Kurdish foreign relations head talks investment opportunities in Korea

Iraq, September 1, 2016

The Kurdistan Regional Government’s (KRG) head of foreign relations is in South Korea, meeting with Korean political leaders and institutions to discuss building further ties and ongoing challenges currently facing the region.

“Shared #KRG perspective on needs, business & investment opportunities post #ISIS era” at the Korea Institute for International Economic Policy in Seoul, Falah Mustafa tweeted on Wednesday.

On Wednesday, Mustafa also met with the Executive Director of the Export-Import Bank of Korea, Chang Younghoon.

In the meeting, which was also attended by the Iraqi ambassador to Korea, they discussed the causes of the Kurdistan Region’s financial crisis, including the fall in oil prices and the war with the Islamic State. Mustafa informed the Korean banker of the detrimental effect the financial woes were having on public projects and called on the bank to finance public projects by Korean companies in Kurdistan.

Chang “stressed the readiness of South Korean companies for the implementation and completion of projects in the Kurdistan Region, particularly those projects that are supervised by KOICA,” the Korean International Cooperation Agency, and discussed with Mustafa the legal requirements for Korea financing such public projects in the Kurdistan Region.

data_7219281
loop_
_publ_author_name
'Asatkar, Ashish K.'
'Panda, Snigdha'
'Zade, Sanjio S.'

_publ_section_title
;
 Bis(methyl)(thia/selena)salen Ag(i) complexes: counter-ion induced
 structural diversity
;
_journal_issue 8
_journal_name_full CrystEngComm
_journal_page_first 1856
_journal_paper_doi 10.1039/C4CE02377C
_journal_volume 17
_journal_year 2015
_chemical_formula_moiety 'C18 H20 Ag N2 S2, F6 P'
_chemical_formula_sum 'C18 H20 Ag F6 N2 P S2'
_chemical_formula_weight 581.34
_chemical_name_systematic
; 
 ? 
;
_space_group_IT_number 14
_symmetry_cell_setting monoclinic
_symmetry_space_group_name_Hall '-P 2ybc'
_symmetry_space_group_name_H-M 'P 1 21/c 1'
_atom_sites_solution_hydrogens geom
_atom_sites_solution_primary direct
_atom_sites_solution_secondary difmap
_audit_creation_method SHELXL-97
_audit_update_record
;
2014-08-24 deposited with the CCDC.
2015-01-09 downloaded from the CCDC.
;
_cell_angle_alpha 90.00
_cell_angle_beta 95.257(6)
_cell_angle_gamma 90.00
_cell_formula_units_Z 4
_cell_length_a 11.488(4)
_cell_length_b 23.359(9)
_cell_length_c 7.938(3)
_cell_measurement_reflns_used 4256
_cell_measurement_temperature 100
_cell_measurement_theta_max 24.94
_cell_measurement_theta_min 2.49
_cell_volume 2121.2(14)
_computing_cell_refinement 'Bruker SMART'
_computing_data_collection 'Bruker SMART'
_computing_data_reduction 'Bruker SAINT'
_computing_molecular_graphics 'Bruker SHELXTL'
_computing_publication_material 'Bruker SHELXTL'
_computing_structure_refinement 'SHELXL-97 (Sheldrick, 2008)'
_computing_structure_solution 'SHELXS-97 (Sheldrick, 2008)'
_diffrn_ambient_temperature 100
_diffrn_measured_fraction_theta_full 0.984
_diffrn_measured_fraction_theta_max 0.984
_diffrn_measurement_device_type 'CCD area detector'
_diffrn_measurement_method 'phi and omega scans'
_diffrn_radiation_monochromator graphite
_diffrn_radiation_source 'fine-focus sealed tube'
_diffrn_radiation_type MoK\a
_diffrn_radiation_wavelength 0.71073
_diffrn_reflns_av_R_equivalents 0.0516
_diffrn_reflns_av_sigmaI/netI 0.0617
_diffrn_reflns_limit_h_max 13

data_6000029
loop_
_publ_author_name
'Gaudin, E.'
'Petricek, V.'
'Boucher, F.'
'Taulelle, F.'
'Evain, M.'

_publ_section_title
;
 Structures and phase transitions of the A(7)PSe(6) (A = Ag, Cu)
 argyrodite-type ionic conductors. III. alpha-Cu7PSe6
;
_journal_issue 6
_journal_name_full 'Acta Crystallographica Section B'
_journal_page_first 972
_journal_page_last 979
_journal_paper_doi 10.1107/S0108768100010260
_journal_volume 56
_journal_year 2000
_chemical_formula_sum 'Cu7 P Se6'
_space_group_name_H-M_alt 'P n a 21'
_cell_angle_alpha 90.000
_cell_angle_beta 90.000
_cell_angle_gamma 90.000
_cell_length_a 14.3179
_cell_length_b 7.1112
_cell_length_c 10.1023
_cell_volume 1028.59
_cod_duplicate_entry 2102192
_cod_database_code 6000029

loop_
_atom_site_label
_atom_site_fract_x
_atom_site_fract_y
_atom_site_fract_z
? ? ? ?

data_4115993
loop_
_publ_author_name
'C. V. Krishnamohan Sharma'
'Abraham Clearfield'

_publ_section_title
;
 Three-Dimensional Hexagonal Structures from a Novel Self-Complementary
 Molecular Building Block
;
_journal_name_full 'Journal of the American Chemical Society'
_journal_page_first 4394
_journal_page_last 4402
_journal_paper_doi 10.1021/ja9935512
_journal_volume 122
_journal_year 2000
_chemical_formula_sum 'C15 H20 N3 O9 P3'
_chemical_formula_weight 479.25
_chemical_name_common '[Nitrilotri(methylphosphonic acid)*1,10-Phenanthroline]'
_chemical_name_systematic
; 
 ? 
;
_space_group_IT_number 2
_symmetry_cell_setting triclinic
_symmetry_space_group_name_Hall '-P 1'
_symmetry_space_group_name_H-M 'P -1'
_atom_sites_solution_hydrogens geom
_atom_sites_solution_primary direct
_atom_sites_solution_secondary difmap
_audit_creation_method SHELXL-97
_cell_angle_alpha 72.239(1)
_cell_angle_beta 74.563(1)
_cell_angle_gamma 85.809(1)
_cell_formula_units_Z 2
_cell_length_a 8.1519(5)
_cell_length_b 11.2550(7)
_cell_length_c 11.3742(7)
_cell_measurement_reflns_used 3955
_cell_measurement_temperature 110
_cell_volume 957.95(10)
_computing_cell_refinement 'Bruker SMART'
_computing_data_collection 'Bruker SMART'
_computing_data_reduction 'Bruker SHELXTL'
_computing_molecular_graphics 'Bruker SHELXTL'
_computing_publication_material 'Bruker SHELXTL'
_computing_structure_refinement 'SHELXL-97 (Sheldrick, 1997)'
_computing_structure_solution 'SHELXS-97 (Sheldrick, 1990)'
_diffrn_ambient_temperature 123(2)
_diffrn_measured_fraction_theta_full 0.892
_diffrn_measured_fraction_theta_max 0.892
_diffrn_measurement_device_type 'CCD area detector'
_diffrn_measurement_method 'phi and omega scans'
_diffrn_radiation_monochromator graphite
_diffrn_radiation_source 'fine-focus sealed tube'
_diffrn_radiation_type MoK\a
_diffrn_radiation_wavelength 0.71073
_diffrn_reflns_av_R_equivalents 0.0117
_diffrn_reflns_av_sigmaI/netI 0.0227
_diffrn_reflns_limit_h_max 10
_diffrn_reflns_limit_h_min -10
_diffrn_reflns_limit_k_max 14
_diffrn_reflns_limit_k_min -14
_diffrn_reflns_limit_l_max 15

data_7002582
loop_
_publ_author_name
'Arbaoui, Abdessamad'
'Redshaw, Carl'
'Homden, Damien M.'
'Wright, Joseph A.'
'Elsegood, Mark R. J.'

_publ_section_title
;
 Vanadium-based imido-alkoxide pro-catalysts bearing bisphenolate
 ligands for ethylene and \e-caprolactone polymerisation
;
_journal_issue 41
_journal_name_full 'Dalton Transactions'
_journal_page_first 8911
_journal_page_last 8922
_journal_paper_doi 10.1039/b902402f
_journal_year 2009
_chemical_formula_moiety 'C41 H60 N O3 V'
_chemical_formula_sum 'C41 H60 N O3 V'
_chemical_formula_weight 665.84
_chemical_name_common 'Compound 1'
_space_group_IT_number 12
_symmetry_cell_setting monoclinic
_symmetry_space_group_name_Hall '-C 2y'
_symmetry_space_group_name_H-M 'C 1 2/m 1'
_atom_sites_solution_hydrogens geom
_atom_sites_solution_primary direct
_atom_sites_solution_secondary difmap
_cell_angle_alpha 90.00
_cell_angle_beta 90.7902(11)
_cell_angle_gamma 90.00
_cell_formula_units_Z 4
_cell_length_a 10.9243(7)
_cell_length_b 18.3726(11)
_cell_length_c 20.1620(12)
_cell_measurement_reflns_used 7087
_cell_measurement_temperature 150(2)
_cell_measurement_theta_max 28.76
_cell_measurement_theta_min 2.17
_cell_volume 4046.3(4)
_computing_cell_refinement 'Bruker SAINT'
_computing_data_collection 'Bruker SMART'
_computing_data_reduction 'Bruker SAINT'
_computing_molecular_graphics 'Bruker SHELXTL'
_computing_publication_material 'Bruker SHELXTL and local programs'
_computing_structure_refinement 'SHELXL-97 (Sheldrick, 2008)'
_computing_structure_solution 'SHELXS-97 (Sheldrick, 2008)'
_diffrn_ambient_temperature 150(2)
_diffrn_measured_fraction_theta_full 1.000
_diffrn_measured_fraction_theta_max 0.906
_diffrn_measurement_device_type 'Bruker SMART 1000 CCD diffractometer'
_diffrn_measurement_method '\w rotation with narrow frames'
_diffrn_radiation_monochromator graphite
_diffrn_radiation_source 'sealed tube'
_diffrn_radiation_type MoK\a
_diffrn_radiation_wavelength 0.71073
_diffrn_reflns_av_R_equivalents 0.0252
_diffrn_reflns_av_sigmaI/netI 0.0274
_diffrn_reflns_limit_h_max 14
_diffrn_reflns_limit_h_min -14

KOICA has had an office in Erbil since 2004. It manages KOICA projects and training programs, including sponsorship programs.

On Tuesday, Mustafa met separately with Kim Hyoung-zhen, the Deputy Minister for Political Affairs at the Ministry, and member of the Korean national assembly Kim Se-Yeon. MP Kim had previously visited the Kurdistan Region in 2013.

In both meetings, Mustafa briefed the Korean lawmakers on the challenges facing the Kurdistan Region, financially, militarily, and the humanitarian crisis of nearly two million internally displaced (IDPs) and refugees living in the region.

Stressing the region’s economic crisis, Mustafa told MP Kim that the Kurdistan Region needs continued international assistance on both the humanitarian and military fronts. Deputy Minister Kim stated his wish to see the government in Seoul continue to provide humanitarian aid to the region.

Mustafa and Deputy Minister Kim also discussed “areas of potential cooperation in order to further advance bilateral ties between both governments,” reads a statement issued by the KRG’s Department of Foreign Relations.

Mustafa also called on the Korean Parliament to “support KRG’s efforts in gaining international recognition for the crimes committed against Ezidi Kurds and others as acts of genocide,” according to the statement.